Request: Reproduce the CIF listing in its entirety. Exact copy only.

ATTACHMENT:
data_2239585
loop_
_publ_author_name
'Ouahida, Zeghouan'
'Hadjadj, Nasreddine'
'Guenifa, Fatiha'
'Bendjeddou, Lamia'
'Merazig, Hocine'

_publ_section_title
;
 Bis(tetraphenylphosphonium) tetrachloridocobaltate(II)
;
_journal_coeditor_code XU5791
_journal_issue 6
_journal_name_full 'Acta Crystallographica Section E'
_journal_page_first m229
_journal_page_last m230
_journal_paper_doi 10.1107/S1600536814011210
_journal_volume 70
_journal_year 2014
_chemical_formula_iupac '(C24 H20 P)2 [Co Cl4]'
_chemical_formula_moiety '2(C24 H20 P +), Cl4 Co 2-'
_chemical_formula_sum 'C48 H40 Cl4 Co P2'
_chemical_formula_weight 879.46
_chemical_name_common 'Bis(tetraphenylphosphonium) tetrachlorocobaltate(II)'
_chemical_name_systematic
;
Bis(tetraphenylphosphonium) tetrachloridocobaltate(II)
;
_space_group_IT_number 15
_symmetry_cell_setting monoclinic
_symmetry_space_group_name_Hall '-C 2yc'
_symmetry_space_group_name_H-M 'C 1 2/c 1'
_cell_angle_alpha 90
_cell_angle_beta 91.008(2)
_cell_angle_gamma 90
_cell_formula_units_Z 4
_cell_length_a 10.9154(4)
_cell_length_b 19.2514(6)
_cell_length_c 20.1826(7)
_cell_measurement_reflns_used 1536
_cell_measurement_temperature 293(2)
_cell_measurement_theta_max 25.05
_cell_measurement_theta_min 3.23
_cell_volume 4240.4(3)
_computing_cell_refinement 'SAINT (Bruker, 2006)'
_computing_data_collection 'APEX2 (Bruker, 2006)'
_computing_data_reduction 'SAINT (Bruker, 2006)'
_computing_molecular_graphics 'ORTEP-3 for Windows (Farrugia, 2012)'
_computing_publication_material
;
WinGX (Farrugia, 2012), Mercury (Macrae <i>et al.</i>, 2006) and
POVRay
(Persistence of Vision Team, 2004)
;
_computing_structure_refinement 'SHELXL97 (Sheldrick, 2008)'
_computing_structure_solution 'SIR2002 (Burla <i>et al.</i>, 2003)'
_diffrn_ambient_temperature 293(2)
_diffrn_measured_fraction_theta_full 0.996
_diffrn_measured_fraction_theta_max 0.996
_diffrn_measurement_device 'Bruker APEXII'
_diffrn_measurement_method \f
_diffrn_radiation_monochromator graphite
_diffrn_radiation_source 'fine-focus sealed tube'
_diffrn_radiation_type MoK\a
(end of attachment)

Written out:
data_2239585
loop_
_publ_author_name
'Ouahida, Zeghouan'
'Hadjadj, Nasreddine'
'Guenifa, Fatiha'
'Bendjeddou, Lamia'
'Merazig, Hocine'

_publ_section_title
;
 Bis(tetraphenylphosphonium) tetrachloridocobaltate(II)
;
_journal_coeditor_code XU5791
_journal_issue 6
_journal_name_full 'Acta Crystallographica Section E'
_journal_page_first m229
_journal_page_last m230
_journal_paper_doi 10.1107/S1600536814011210
_journal_volume 70
_journal_year 2014
_chemical_formula_iupac '(C24 H20 P)2 [Co Cl4]'
_chemical_formula_moiety '2(C24 H20 P +), Cl4 Co 2-'
_chemical_formula_sum 'C48 H40 Cl4 Co P2'
_chemical_formula_weight 879.46
_chemical_name_common 'Bis(tetraphenylphosphonium) tetrachlorocobaltate(II)'
_chemical_name_systematic
;
Bis(tetraphenylphosphonium) tetrachloridocobaltate(II)
;
_space_group_IT_number 15
_symmetry_cell_setting monoclinic
_symmetry_space_group_name_Hall '-C 2yc'
_symmetry_space_group_name_H-M 'C 1 2/c 1'
_cell_angle_alpha 90
_cell_angle_beta 91.008(2)
_cell_angle_gamma 90
_cell_formula_units_Z 4
_cell_length_a 10.9154(4)
_cell_length_b 19.2514(6)
_cell_length_c 20.1826(7)
_cell_measurement_reflns_used 1536
_cell_measurement_temperature 293(2)
_cell_measurement_theta_max 25.05
_cell_measurement_theta_min 3.23
_cell_volume 4240.4(3)
_computing_cell_refinement 'SAINT (Bruker, 2006)'
_computing_data_collection 'APEX2 (Bruker, 2006)'
_computing_data_reduction 'SAINT (Bruker, 2006)'
_computing_molecular_graphics 'ORTEP-3 for Windows (Farrugia, 2012)'
_computing_publication_material
;
WinGX (Farrugia, 2012), Mercury (Macrae <i>et al.</i>, 2006) and
POVRay
(Persistence of Vision Team, 2004)
;
_computing_structure_refinement 'SHELXL97 (Sheldrick, 2008)'
_computing_structure_solution 'SIR2002 (Burla <i>et al.</i>, 2003)'
_diffrn_ambient_temperature 293(2)
_diffrn_measured_fraction_theta_full 0.996
_diffrn_measured_fraction_theta_max 0.996
_diffrn_measurement_device 'Bruker APEXII'
_diffrn_measurement_method \f
_diffrn_radiation_monochromator graphite
_diffrn_radiation_source 'fine-focus sealed tube'
_diffrn_radiation_type MoK\a